Weld Coxe, Hon. AIA, founder of Seattle-based Coxe Group, died on March 15 at the age of 81. Coxe essentially invented the role of management consultant to architectural firms.

He attended Harvard College but was asked to leave after two years because he neglected his studies to write for Harvard’s newspaper, The Crimson.* Coxe’s first jobs were as a reporter for The Berkshire Eagle, The Arizona Republic, and The Providence Journal. When professional ethics rules were changed by the American Institute of Architects in the early 1960s to allow marketing, Coxe saw an opportunity to meld his journalistic skills with his interest in design. He wrote the first draft of his book Marketing Architectural and Engineering Services in 1967 and began consulting for firms as he solicited comments while polishing the text. The book was eventually published in 1971.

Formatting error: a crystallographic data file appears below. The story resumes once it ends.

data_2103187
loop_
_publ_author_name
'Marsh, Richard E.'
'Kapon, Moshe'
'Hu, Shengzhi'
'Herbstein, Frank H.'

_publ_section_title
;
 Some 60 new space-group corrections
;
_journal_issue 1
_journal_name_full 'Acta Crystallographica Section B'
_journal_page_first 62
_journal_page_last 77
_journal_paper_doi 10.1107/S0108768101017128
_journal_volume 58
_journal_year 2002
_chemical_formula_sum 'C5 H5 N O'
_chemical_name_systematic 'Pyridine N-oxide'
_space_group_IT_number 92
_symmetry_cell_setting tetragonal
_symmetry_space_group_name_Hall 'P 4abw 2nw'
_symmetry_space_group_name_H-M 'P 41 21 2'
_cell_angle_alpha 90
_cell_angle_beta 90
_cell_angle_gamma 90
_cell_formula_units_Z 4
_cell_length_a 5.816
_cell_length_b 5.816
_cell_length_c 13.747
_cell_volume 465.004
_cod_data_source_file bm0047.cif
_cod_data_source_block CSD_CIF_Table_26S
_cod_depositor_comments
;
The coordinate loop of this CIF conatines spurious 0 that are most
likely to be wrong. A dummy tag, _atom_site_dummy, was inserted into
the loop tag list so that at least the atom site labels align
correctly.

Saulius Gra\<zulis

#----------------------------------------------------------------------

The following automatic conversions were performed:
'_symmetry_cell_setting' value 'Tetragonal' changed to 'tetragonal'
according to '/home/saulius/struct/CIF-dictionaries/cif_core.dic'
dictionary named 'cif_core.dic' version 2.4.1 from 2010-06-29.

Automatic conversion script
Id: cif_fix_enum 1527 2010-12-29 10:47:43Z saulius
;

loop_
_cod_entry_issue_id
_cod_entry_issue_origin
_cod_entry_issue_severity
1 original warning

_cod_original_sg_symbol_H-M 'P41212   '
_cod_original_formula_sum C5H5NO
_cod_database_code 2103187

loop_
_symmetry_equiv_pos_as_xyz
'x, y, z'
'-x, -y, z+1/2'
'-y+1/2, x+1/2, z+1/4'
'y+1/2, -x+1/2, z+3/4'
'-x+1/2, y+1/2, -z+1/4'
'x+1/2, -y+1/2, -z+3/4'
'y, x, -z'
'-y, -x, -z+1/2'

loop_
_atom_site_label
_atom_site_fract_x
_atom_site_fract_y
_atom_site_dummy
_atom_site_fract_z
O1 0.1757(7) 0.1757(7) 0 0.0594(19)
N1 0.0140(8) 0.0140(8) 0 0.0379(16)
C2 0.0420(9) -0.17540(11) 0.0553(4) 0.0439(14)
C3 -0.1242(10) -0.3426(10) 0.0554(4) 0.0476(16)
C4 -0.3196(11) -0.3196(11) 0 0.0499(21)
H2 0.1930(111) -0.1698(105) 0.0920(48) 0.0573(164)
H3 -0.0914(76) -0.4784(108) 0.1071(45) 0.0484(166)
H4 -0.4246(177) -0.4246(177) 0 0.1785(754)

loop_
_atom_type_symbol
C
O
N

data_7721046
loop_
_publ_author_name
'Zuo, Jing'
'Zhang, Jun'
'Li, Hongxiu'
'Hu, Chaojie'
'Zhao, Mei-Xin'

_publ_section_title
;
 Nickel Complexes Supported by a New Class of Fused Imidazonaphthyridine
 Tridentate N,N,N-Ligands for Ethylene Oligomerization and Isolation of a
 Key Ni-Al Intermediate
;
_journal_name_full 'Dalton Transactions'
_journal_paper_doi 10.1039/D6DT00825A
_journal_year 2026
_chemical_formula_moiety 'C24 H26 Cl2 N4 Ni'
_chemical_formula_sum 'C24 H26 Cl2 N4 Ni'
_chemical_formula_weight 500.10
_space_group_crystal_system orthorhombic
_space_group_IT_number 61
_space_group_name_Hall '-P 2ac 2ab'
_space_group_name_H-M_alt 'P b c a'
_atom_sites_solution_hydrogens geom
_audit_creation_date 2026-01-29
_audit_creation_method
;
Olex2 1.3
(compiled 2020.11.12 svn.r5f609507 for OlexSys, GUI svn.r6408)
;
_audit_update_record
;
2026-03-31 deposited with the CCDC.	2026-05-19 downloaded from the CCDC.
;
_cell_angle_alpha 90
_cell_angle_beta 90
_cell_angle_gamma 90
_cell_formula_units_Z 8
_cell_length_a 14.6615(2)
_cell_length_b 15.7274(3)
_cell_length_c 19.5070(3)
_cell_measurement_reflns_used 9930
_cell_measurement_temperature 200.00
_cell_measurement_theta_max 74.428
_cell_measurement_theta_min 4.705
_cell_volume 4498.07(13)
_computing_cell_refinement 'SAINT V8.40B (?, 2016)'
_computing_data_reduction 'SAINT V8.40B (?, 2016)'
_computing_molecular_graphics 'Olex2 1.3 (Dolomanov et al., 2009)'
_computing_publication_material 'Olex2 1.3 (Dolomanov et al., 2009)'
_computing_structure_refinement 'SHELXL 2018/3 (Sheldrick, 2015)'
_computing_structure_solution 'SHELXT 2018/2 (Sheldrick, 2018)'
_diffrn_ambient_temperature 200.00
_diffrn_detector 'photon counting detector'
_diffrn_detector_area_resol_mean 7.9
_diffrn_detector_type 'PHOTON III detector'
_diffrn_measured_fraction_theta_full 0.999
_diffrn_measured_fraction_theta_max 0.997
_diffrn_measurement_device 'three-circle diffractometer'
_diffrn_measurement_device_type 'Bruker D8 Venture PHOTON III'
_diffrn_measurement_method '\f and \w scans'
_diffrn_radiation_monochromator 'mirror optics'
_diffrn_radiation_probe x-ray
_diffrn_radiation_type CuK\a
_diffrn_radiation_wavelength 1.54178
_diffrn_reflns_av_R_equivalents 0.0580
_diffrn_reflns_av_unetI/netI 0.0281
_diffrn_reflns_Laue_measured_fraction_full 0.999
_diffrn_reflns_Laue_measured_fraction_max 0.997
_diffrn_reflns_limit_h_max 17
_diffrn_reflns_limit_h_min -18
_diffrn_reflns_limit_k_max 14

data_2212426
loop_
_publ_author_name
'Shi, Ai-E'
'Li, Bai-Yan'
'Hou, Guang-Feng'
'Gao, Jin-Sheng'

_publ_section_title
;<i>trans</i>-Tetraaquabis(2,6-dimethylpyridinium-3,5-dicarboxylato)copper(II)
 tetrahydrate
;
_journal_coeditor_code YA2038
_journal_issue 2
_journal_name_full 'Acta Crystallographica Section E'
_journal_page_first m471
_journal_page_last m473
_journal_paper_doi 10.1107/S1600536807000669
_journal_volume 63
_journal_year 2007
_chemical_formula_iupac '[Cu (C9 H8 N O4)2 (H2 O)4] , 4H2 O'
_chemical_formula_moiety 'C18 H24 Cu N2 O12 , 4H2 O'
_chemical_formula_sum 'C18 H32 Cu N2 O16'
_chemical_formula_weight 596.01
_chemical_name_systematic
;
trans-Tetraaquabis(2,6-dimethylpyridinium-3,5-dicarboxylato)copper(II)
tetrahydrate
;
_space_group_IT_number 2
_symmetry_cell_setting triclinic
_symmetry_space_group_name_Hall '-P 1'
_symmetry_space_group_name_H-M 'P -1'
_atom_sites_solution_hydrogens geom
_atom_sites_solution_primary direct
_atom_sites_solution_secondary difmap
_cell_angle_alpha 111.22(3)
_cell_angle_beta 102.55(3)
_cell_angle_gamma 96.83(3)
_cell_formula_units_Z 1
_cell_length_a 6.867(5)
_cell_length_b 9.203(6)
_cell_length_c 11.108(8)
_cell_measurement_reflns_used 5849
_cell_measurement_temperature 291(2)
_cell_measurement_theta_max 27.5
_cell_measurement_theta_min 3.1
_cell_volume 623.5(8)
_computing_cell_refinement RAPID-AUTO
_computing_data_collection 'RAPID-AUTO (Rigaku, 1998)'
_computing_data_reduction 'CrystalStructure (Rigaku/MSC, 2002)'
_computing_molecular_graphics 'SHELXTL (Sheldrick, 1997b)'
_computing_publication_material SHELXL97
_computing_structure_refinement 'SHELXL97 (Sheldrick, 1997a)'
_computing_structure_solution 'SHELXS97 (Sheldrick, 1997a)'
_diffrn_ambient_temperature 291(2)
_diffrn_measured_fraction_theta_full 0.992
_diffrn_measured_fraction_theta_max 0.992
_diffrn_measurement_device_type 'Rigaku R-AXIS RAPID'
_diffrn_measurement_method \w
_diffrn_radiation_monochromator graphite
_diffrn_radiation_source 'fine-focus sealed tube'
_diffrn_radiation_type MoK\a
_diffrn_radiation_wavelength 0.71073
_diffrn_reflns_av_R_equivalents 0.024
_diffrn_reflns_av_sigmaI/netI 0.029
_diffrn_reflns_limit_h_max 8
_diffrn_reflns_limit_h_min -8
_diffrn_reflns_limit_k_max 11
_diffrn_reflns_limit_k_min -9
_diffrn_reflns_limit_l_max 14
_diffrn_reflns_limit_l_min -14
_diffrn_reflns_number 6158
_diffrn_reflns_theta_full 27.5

Pritzker Architecture Prize winner Robert Venturi, FAIA, has warm memories of Coxe. “He was a wonderful man and one of our clients when we were young,” Venturi says. Venturi’s firm designed a pair of cottages on Block Island, R.I., for Weld and his wife in 1981. The Coxe Group also consulted with the Philadelphia-based Venturi, Rauch and Scott Brown (now Venturi, Scott Brown and Associates). “He advised us very effectively,” Venturi notes—as evidenced by the fact that the practice won the AIA Firm Award in 1985.

Coxe retired from active duties at the Coxe Group in 1994 and battled with Parkinson’s disease in his later years. His legacy can be found in his company's five offices (including one in Australia) and in the architecture firms that he served: More than half of the AIA Firm Award winners have been clients of the Coxe Group.

*Correction, March 24, 2011: As originally published, this article misidentified where Weld Coxe attended college. We regret the error.